WASHINGTON • This was serious business, former Federal Bureau of Investigation (FBI) director James Comey testifying before Congress. But it was also a grand opportunity for the kind of televised stagecraft that the Washington establishment secretly adores.
Boy oh boy, did the folks on Capitol Hill look spit-shined and polished for the question-and- maybe-answer session with Mr Comey as it was carried live on every major network.
The public servants and the people who report or pontificate on them were like students dressed up for the first day of school. Their ensembles might not have been new, but they had an extra special gleam.
For its pre-game blah-blah-blah, CNN hauled directors' chairs out onto the Capitol lawn.
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Ignoring the grassy backdrop and clear morning light, the network's crack make-up team seemed to have deployed the best super-luxurious false eyelashes and volumising mascara, making the cable news giant's stars - Gloria Borger, Dana Bash and Nia-Malika Henderson - look a bit like they should be sipping martinis by candlelight while delivering their political insights.
At one point during the anticipatory-fanfare, anchor Anderson Cooper, along with analysts Carl Bernstein and Richard Ben-Veniste - assembled on-screen in checkerboard formation - resembled multigenerational clones: all shiny white hair, dark suits and blue ties.
Mr Ben-Veniste's suit jacket was especially inky, exuding not just sobriety, but also mournfulness.
Who could blame him, really? He was a special prosecutor during Watergate. He sat on the 9/11 Commission. And now this: a slow dance towards... something.
As senators strolled into the hearing room, they looked so freshly groomed, you could practically smell the shower gel.
The men's shirt collars were starched to such an extreme, they could draw blood if a fella turned his head too quickly.
Republican Senator Susan Collins of Maine was dressed in taupe, her zip-front jacket with its precise French seams accessorised with a fancy strand of black and white pearls.
Republican Senator Marco Rubio of Florida was wearing his gravitas- signalling reading glasses with an American flag pin perched on his lapel, just above a white pocket square that poked out just a smidge too much.
Democratic Senator Martin Heinrich of New Mexico, in his pinstriped navy suit, pale blue shirt and yellow-and-blue power tie, tended to keep his arms crossed in front of him as he questioned Mr Comey, showing off a set of distractingly well-groomed nails. So even and shiny.
Republican Senator Tom Cotton of Arkansas regularly aims for a hipster look (no, not successfully). He also believes in facial hair: full beard or groomed stubble. But he was clean-shaven for the occasion of grilling Mr Comey - the better for viewers to see his jaw clench in the nation's service.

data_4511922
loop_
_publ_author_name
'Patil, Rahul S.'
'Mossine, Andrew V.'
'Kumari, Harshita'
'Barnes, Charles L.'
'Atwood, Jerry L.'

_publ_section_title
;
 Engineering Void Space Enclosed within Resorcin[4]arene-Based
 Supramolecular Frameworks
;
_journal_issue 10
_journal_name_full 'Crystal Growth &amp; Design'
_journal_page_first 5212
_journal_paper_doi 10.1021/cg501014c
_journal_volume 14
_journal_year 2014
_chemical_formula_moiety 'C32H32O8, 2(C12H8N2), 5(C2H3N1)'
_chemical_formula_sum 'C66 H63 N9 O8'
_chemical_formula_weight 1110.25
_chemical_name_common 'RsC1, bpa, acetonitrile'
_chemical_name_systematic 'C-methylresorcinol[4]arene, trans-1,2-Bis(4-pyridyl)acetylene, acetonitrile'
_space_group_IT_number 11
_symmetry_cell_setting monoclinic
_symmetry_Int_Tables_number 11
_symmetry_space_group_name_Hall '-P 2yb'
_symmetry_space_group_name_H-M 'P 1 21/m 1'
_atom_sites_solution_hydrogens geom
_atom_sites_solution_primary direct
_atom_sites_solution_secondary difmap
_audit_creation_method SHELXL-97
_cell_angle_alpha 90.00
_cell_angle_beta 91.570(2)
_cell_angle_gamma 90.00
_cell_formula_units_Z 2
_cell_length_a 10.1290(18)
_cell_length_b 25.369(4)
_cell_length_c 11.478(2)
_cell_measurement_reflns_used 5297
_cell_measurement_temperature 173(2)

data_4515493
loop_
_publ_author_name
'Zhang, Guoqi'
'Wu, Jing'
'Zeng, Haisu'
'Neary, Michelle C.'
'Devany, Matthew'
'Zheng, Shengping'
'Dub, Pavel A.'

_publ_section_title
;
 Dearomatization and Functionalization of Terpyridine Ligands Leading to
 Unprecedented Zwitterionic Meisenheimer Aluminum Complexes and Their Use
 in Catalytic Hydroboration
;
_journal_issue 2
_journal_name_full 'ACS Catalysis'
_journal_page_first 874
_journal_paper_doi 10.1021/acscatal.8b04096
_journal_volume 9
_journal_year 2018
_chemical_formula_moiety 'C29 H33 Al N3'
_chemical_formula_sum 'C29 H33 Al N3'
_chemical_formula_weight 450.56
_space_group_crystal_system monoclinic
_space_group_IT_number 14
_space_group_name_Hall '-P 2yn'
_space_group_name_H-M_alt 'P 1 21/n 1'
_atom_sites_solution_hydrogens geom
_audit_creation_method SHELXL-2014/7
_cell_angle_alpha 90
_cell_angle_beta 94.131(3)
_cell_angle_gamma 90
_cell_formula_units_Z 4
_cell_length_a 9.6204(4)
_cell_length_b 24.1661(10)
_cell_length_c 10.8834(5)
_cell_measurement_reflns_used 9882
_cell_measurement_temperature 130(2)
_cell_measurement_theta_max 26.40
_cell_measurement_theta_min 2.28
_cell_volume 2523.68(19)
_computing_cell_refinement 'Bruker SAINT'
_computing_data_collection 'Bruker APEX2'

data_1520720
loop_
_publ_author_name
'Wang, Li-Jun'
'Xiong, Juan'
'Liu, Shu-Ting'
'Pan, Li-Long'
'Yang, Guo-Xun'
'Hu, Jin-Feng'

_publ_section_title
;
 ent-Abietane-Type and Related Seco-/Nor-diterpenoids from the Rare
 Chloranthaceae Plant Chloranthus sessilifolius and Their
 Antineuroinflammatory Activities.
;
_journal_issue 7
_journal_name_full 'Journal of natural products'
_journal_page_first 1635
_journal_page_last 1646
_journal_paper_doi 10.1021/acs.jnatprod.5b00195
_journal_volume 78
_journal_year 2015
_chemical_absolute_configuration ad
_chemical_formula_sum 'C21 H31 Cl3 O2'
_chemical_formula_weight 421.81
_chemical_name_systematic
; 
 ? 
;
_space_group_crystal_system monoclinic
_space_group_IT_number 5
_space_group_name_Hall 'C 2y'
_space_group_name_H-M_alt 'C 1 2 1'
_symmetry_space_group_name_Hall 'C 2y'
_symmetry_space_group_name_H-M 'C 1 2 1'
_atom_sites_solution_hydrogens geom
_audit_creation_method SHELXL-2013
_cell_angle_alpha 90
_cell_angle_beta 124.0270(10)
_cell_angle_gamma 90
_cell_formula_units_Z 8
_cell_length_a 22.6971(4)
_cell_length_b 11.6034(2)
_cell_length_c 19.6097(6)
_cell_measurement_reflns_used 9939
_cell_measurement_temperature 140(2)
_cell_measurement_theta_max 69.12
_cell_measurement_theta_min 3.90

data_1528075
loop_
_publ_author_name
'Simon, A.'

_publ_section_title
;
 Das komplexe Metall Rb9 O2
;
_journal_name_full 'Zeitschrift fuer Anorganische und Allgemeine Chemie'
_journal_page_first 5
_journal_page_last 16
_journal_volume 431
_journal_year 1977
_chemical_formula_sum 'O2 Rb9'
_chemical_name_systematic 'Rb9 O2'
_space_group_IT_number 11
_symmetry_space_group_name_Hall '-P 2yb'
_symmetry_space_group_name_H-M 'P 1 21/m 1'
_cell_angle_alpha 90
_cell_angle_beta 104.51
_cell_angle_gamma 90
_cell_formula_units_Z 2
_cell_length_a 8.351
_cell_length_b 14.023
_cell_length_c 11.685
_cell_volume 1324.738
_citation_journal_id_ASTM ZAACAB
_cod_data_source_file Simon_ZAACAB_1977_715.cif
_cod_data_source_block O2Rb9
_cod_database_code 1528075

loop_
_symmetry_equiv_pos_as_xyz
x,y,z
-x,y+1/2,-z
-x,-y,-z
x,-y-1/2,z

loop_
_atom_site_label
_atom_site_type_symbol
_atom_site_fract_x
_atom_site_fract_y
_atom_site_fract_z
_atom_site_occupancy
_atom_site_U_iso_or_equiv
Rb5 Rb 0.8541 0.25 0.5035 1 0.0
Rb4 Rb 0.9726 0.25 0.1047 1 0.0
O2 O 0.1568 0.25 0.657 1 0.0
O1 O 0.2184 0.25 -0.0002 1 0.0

Democratic Senator Ron Wyden of Oregon was suited up as well, but he was swathed in so many clashing shades of blue - tie, shirt, suit - that he resembled a Portlandia caricature.
Amid all these serious shades of wool and gabardine, there was Democratic Senator Dianne Feinstein of California, wearing a beige necklace of gumball-size beads and a blue-and-white seersucker jacket.
It's Seersucker Thursday - that blighted Thursday in June when the members of the Senate throw a bone to the manufacturers of seersucker by dressing up like they're going to a church social in 1955.
It isn't that seersucker can't be stylish - in the right hands, it can be, but those hands are not in the Senate.
But there was no one at the Comey hearing who was more pristinely attired than Mr Comey himself - all 2m of him.
He strode into the hearing room and unbuttoned his jacket as he took a seat at the witness table, staring unflinchingly into a bank of cameras, the sound of their clicking shutters rising to a near thunderous roar. (For the record, the photographers looked like hell.)
Mr Comey was the consummate G-Man (FBI agent) in his black suit and pristine white shirt with its barrel cuffs and point collar. His perfectly straight burgundy tie with its discrete geometric pattern and rigorous dimple was serious, polished... and recalled the colour of a scabbed-over wound.
Once settled into his seat and deep into the questioning, he gestured - but never emphatically.
His clothes remained unruffled. The light bounced off his tidy crew cut. There was no American flag pin on his lapel. No club or career insignia pin. Nothing to declare his patriotism or professionalism, other than the man himself.
Those folks seated in the row of chairs directly behind him, the on-camera chorus, were almost uniformly in dark suits. A sober line of (mostly) men in black.
Everyone was there for the Comey show.
And he was dressed with the understated confidence of a star.